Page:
Collaborative agreement reached between the National Gallery of Art and Artstor

New York, August 6, 2004. The National Gallery of Art (Washington, D.C.) and Artstor announced today that they had reached an agreement to collaborate on the distribution through Artstor of approximately 4,000 high quality digital images of French medieval architecture and approximately 3,000 images of American architecture from the Clarence Ward Archive.

The National Gallery of Art Library’s Department of Image Collections boasts unusually rich photographic archives. One of the most important and most heavily used collections is the Clarence Ward Archive, devoted mostly to French medieval (especially Gothic) and American architecture from Colonial times to the early 20th century. This archive is the product of focused photographic campaigns undertaken by Ward (1884-1973) who was a distinguished professor of art history at Oberlin College for many years. In conducting a series of photographic campaigns in the 1920s and 1930s, he enlisted Arthur Princehorn (1904-2001), staff photographer at Oberlin. The negatives produced by Ward and Princehorn are invaluable, both to medievalists and students of American architecture.

This project will digitize the ca. 7,000 Clarence Ward large format nitrate negatives, richly documenting Romanesque and Gothic architecture in France and selectively documenting American architecture from Colonial times through the early 20th century. These two landmark archives will greatly enrich Artstor’s value to a wide audience in the history of art and architecture and related fields.

“The Clarence Ward archive of photographs of medieval buildings is an immensely important source for high quality images of Romanesque and Gothic architecture,” attests Caroline Bruzelius, A.M. Cogan Professor of Art History at Duke University. “To many students and scholars, these photographs will already be familiar from Jean Bony's book on Gothic Architecture in France as well as other scholarly publications. Clarence Ward looked at, and photographed, buildings with the eye of an architectural historian, so that his pictures are especially valuable for the history of construction technique and architectural design. Moreover, a good proportion of the photographs were taken before the destruction wrought by World War II.”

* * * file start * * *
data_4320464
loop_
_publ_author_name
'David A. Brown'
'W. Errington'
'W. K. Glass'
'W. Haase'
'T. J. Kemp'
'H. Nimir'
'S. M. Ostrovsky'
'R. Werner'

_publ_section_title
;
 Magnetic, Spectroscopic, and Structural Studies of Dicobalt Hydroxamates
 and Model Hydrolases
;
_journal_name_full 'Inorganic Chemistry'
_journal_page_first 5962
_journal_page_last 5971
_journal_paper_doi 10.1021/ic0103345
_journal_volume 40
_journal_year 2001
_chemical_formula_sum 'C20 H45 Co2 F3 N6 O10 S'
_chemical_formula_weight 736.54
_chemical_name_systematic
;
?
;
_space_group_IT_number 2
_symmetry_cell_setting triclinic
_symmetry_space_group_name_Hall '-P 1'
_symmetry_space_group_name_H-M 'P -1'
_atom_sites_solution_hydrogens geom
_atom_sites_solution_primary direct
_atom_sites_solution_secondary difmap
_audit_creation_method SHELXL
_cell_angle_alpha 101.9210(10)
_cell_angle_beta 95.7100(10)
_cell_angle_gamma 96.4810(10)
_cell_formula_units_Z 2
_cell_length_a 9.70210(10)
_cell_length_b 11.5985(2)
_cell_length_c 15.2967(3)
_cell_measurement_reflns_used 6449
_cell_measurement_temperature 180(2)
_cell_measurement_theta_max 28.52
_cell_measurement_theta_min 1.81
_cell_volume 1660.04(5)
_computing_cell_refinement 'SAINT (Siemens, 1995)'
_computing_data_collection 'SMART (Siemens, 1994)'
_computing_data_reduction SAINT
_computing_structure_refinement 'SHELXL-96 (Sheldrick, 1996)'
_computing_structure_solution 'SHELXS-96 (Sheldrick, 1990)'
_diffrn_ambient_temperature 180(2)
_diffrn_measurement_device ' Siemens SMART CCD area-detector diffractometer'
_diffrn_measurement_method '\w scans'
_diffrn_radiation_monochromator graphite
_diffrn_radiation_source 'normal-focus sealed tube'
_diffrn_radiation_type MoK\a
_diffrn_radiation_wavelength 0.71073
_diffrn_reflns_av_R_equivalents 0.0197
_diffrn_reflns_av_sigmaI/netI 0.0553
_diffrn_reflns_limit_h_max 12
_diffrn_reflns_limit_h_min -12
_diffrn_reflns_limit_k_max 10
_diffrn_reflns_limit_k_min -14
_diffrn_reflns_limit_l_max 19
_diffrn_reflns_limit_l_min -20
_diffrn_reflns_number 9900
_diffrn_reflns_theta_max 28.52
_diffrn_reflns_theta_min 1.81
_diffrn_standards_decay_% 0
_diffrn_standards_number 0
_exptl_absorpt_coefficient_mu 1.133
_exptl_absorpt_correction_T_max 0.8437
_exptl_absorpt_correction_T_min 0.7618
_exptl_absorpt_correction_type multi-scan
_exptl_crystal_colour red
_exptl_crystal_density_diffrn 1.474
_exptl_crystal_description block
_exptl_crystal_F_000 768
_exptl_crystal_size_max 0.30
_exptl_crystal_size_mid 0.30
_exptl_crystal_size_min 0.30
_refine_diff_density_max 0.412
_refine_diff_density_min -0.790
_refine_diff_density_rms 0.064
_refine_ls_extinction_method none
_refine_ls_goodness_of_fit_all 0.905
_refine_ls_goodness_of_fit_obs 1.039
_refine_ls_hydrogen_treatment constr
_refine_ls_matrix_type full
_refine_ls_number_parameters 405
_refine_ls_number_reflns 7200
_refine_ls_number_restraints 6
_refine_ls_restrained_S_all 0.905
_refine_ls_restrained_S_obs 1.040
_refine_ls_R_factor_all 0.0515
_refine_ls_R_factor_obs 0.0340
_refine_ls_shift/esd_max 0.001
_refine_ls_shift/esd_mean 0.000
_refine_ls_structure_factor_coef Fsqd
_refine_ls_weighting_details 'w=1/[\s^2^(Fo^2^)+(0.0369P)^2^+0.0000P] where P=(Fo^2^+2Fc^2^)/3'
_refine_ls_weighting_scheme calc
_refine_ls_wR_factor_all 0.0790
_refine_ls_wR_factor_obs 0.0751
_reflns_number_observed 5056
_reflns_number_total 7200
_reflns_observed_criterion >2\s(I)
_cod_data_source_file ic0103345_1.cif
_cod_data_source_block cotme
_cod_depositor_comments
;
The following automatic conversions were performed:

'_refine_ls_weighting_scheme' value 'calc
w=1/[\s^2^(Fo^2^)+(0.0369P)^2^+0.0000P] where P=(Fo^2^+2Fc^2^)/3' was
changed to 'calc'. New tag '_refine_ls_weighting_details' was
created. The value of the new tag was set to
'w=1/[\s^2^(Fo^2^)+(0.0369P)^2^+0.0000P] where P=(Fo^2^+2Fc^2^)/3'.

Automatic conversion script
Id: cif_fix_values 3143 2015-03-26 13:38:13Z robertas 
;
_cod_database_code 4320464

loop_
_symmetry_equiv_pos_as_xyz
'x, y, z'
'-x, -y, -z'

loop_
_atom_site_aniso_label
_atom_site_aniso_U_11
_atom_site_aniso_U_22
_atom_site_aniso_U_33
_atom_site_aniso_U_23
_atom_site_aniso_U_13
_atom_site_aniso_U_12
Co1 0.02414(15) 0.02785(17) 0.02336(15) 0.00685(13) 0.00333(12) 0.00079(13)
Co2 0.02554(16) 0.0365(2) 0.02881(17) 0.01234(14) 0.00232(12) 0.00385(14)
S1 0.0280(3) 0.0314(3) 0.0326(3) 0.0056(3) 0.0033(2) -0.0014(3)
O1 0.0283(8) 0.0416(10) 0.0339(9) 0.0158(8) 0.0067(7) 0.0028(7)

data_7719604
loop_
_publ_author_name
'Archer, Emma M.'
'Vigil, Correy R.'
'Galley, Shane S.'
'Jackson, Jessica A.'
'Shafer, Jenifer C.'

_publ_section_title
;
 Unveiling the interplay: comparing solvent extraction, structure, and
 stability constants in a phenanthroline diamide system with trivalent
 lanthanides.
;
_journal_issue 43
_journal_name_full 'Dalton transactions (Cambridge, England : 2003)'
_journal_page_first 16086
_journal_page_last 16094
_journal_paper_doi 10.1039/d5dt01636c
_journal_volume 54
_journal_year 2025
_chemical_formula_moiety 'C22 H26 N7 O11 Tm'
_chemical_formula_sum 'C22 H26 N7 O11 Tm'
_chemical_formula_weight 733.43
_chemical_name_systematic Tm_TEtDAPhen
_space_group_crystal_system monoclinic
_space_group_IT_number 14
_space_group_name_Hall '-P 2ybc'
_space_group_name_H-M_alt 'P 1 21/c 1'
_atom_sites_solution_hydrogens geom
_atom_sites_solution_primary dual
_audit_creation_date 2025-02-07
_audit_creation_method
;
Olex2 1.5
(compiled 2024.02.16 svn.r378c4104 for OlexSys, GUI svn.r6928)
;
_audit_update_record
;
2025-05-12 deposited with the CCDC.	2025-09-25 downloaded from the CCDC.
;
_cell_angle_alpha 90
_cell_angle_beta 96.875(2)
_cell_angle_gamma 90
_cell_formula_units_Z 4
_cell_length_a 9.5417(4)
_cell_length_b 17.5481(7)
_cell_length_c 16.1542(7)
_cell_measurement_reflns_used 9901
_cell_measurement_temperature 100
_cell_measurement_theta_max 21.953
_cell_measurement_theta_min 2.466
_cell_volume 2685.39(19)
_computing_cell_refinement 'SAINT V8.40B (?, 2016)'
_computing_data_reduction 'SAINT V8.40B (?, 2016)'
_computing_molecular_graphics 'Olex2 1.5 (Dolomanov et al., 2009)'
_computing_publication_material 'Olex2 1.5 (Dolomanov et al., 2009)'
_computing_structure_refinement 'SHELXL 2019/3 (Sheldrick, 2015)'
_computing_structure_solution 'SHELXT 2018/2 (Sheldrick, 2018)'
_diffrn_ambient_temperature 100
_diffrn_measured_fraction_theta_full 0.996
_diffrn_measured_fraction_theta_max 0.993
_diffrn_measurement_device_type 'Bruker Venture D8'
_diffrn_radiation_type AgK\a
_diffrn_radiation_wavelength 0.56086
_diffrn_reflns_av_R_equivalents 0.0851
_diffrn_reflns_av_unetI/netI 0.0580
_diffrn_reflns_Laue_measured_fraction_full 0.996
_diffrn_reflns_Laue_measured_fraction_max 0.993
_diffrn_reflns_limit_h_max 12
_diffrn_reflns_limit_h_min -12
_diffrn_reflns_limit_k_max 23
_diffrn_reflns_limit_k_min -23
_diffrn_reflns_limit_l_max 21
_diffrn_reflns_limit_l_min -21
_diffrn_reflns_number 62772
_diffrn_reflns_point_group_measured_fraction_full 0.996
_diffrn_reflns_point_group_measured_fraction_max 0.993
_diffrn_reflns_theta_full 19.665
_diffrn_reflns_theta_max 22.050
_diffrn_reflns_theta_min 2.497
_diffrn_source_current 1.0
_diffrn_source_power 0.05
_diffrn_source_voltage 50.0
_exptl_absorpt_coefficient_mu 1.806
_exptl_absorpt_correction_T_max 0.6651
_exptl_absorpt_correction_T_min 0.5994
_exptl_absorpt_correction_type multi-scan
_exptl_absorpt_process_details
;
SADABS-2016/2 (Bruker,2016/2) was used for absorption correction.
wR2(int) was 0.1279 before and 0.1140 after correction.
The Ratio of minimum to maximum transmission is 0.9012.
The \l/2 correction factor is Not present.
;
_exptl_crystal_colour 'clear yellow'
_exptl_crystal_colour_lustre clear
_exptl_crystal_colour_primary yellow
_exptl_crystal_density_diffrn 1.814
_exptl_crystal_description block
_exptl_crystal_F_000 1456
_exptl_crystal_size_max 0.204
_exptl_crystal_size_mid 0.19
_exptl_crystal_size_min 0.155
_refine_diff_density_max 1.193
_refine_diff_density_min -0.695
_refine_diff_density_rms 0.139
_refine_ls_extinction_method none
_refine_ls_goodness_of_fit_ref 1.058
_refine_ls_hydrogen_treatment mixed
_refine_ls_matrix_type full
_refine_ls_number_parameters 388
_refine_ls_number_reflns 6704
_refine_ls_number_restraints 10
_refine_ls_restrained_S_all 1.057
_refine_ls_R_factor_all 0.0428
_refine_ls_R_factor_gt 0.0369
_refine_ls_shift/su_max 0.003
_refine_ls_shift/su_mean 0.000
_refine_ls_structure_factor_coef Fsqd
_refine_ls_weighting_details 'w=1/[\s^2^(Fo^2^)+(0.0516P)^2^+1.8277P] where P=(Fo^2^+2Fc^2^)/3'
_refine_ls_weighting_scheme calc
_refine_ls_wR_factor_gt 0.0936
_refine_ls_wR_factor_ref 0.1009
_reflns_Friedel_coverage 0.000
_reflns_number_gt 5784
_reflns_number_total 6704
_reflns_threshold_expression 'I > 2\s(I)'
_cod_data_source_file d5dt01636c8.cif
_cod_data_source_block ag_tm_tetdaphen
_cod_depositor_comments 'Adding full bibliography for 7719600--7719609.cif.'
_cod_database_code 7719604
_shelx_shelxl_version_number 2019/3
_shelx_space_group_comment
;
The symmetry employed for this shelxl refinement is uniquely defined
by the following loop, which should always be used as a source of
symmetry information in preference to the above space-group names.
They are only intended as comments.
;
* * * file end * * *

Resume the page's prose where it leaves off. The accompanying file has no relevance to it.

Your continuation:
In reaching this agreement, Neal Turtell, Executive Librarian, National Gallery of Art, expressed his enthusiasm in collaborating to use digital technologies to make these important scholarly resources more broadly available for noncommercial pedagogical and scholarly purposes. “The National Gallery of Art is excited to make the beautiful images from the Ward Archive more accessible to the academic community. It is a natural outgrowth of Paul Mellon’s commitment to excellence in art historical research,” commented Turtell. James Shulman, Executive Director of Artstor, adds, “The Clarence Ward archive not only documents splendid works, but captures them in a splendid way. Working together with the National Gallery to make such a fragile and stunning collection available to scholars and teachers in a range of fields reminds us of the value of the resources that lay hidden in the world’s great photo archives. Artstor is delighted to be able to play a part in making it available for scholarly and educational purposes.”

The Department of Image Collections of the Library at the The National Gallery of Art is a study and research collection of images documenting European and American art and architecture. Established in 1943, the collection now contains almost 10 million black-and-white photographs, negatives, slides, and microform images of all aspects of Western art.

Artstor was created in 2001 as a nonprofit initiative of The Andrew W. Mellon Foundation, and is now an independent non-profit organization dedicated to serving education and scholarship in the arts and the humanities through the utilization of digital technologies.

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For press information about Artstor, contact Giovanni Garcia-Fenech, Communications Manager, at 212-500-2404.